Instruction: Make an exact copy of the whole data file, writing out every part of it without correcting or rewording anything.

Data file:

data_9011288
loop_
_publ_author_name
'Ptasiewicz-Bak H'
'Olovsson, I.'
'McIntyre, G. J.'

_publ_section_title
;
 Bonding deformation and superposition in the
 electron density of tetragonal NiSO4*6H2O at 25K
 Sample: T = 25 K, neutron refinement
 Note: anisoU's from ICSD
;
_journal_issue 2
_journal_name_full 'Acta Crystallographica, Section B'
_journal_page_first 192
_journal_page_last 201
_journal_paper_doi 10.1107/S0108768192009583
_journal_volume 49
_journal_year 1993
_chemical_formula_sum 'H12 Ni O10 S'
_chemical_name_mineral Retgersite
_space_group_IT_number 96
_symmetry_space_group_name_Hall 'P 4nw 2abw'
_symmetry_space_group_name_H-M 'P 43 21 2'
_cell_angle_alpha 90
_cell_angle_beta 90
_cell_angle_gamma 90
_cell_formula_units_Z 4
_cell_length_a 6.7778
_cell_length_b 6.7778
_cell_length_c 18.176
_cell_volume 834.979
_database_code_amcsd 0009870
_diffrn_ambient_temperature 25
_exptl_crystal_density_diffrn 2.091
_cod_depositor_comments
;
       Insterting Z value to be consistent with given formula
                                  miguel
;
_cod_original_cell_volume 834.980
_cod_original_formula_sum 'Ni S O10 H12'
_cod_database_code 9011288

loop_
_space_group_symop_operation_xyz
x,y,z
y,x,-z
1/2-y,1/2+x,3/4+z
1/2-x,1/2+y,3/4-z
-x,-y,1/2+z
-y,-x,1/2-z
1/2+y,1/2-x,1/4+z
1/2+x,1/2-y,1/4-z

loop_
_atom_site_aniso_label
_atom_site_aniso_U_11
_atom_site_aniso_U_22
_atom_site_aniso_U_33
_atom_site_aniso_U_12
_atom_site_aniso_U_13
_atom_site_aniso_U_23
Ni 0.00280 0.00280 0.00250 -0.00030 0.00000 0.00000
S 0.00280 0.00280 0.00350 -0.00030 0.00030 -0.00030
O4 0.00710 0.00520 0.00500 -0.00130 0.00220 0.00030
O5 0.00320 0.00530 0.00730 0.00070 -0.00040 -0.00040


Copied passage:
data_9011288
loop_
_publ_author_name
'Ptasiewicz-Bak H'
'Olovsson, I.'
'McIntyre, G. J.'

_publ_section_title
;
 Bonding deformation and superposition in the
 electron density of tetragonal NiSO4*6H2O at 25K
 Sample: T = 25 K, neutron refinement
 Note: anisoU's from ICSD
;
_journal_issue 2
_journal_name_full 'Acta Crystallographica, Section B'
_journal_page_first 192
_journal_page_last 201
_journal_paper_doi 10.1107/S0108768192009583
_journal_volume 49
_journal_year 1993
_chemical_formula_sum 'H12 Ni O10 S'
_chemical_name_mineral Retgersite
_space_group_IT_number 96
_symmetry_space_group_name_Hall 'P 4nw 2abw'
_symmetry_space_group_name_H-M 'P 43 21 2'
_cell_angle_alpha 90
_cell_angle_beta 90
_cell_angle_gamma 90
_cell_formula_units_Z 4
_cell_length_a 6.7778
_cell_length_b 6.7778
_cell_length_c 18.176
_cell_volume 834.979
_database_code_amcsd 0009870
_diffrn_ambient_temperature 25
_exptl_crystal_density_diffrn 2.091
_cod_depositor_comments
;
       Insterting Z value to be consistent with given formula
                                  miguel
;
_cod_original_cell_volume 834.980
_cod_original_formula_sum 'Ni S O10 H12'
_cod_database_code 9011288

loop_
_space_group_symop_operation_xyz
x,y,z
y,x,-z
1/2-y,1/2+x,3/4+z
1/2-x,1/2+y,3/4-z
-x,-y,1/2+z
-y,-x,1/2-z
1/2+y,1/2-x,1/4+z
1/2+x,1/2-y,1/4-z

loop_
_atom_site_aniso_label
_atom_site_aniso_U_11
_atom_site_aniso_U_22
_atom_site_aniso_U_33
_atom_site_aniso_U_12
_atom_site_aniso_U_13
_atom_site_aniso_U_23
Ni 0.00280 0.00280 0.00250 -0.00030 0.00000 0.00000
S 0.00280 0.00280 0.00350 -0.00030 0.00030 -0.00030
O4 0.00710 0.00520 0.00500 -0.00130 0.00220 0.00030
O5 0.00320 0.00530 0.00730 0.00070 -0.00040 -0.00040